The Nature of Pride in Romeo and Juliet

Topics: Romeo and Juliet, Characters in Romeo and Juliet, Juliet Capulet Pages: 4 (1328 words) Published: May 22, 2012
Essay Topic
Though Shakespeare’s play celebrates the beauty of love, it is ultimately about the destructive nature of pride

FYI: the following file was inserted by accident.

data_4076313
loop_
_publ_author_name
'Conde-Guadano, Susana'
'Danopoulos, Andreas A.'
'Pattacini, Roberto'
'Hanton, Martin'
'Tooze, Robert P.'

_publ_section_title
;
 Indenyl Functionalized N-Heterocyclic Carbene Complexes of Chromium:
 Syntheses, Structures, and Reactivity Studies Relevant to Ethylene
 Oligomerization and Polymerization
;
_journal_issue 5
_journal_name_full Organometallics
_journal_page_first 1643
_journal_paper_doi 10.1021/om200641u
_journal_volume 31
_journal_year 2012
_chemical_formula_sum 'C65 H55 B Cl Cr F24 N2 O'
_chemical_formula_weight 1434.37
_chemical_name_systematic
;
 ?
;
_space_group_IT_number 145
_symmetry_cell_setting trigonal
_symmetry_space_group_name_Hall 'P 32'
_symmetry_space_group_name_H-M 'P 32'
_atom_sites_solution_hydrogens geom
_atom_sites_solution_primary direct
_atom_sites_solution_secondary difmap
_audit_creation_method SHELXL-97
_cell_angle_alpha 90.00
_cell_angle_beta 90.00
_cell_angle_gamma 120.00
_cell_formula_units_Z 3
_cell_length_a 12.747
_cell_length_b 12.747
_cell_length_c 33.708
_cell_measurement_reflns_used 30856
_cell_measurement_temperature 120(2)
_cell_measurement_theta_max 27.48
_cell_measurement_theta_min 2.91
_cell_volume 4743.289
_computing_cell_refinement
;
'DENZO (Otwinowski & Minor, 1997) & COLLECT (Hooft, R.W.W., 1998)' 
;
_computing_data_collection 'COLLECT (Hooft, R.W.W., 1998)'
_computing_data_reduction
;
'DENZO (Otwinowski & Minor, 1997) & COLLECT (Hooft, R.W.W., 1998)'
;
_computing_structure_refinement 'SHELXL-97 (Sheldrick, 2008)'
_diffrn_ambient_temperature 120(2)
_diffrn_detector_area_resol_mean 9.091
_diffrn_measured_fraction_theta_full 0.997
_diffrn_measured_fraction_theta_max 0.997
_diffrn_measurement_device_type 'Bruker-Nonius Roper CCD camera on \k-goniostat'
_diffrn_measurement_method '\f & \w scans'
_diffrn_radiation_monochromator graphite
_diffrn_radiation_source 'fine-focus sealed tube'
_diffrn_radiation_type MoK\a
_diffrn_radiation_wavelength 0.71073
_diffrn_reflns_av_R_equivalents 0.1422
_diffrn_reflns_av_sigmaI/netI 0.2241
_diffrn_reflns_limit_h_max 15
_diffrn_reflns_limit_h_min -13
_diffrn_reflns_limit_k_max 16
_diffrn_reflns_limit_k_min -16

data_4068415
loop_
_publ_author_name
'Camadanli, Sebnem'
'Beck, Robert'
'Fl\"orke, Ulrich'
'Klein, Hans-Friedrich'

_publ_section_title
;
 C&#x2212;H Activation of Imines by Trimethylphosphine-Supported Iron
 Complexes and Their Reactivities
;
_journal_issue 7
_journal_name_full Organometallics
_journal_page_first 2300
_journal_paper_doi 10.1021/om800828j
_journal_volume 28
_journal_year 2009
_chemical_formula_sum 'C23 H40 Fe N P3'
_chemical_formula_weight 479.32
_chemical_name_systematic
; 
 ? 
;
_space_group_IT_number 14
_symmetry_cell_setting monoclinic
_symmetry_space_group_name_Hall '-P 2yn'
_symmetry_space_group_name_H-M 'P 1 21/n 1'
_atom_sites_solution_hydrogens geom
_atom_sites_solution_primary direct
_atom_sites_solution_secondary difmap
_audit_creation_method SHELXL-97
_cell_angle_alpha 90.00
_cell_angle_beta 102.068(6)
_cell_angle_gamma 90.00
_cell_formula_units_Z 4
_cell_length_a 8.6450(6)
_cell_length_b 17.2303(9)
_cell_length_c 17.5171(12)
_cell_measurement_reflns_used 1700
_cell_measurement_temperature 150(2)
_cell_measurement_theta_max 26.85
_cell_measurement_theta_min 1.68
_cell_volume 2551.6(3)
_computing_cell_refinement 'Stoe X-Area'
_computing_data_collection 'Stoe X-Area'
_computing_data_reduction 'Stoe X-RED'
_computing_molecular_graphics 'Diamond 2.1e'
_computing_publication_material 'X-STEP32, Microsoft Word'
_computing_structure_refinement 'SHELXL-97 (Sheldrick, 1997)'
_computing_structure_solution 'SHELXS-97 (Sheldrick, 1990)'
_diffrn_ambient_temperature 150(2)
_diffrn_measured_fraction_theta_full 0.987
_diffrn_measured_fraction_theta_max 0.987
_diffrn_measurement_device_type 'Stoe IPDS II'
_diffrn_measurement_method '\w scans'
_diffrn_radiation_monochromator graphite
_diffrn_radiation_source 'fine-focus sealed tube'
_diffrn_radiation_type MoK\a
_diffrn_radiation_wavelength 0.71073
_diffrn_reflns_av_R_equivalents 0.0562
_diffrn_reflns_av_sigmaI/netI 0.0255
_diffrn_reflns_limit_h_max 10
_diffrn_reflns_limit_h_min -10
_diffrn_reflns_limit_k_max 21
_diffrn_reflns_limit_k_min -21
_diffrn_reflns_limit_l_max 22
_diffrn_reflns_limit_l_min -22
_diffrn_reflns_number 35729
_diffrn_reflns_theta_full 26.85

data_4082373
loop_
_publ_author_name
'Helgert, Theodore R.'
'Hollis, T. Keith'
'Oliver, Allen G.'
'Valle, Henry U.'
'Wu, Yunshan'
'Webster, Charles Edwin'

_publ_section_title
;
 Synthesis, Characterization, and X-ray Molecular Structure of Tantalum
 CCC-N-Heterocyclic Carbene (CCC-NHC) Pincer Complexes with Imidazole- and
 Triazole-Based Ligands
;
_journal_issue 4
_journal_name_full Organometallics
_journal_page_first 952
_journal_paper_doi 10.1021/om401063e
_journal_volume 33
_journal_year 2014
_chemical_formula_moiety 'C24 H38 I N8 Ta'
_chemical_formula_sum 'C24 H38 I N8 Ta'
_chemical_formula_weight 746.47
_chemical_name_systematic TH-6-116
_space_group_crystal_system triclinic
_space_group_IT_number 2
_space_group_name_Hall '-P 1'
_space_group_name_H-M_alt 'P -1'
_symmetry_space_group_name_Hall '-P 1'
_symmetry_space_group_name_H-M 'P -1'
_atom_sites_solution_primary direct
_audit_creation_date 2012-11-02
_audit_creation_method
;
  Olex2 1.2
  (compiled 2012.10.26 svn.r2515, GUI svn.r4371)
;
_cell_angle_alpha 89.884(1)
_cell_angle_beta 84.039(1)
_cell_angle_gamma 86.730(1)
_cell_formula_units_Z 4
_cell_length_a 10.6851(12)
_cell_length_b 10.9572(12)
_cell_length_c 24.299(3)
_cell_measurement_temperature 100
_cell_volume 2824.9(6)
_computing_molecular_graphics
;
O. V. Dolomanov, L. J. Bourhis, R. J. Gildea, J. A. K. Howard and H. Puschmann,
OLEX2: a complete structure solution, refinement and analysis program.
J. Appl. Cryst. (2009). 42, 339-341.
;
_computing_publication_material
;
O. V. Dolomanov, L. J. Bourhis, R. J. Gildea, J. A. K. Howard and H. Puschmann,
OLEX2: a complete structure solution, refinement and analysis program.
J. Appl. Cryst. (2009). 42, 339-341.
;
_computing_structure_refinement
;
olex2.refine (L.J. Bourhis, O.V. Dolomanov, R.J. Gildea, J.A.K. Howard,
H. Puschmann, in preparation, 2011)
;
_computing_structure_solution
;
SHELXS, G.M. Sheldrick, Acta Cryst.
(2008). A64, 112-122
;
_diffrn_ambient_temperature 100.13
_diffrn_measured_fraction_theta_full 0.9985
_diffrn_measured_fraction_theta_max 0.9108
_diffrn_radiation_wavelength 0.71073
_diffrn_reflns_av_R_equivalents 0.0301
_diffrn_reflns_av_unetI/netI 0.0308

William Shakespeare’s play Romeo and Juliet focuses on two young lovers, whose love is destined for destruction from the beginning because of the tenacious pride of their families. Although Shakespeare’s play celebrates the beauty of love through Romeo and Juliet, ultimately it is about the destructiveness of pride and honour shown through the both families and the feud between them. Although the audience is aware of the tragic fate of the pair we hope that it will be averted because we wish that the family will change their ways for the sake of their offspring. Throughout the play, Shakespeare demonstrates the beauty of love and how the love between Romeo and Juliet could resolve the feud between the two families. Although the beauty of love is celebrated, it is overshadowed by the destructiveness of pride between the two families and the influence of the feud on the younger members of each family. We are also shown the emotional consequences of family honour through Lord and Lady Capulet’s abandonment of Juliet and the irresponsibility of the Nurse and Friar Lawrence for not speaking up and the consequences of this as well as how both families’ obstinate pride leads to the fall of Romeo and Juliet. In the play, William Shakespeare demonstrates the beauty of love and how said love, could in turn, resolve the bitter rivalry between the two families. The love between Romeo and Juliet is sublimely beautiful. Not only do they feel deeply for each other; ‘Did my heart love till now? Forswear it, sight! / For I ne'er saw true beauty till this night’ , but they also respect each other. Neither attempts to impose his or her will on the other; neither places his or her welfare above the other. Juliet’s feelings towards Romeo: ‘My bounty is as boundless as the sea, / My love as deep; the more I give to [Romeo], / The more I have, for both are...
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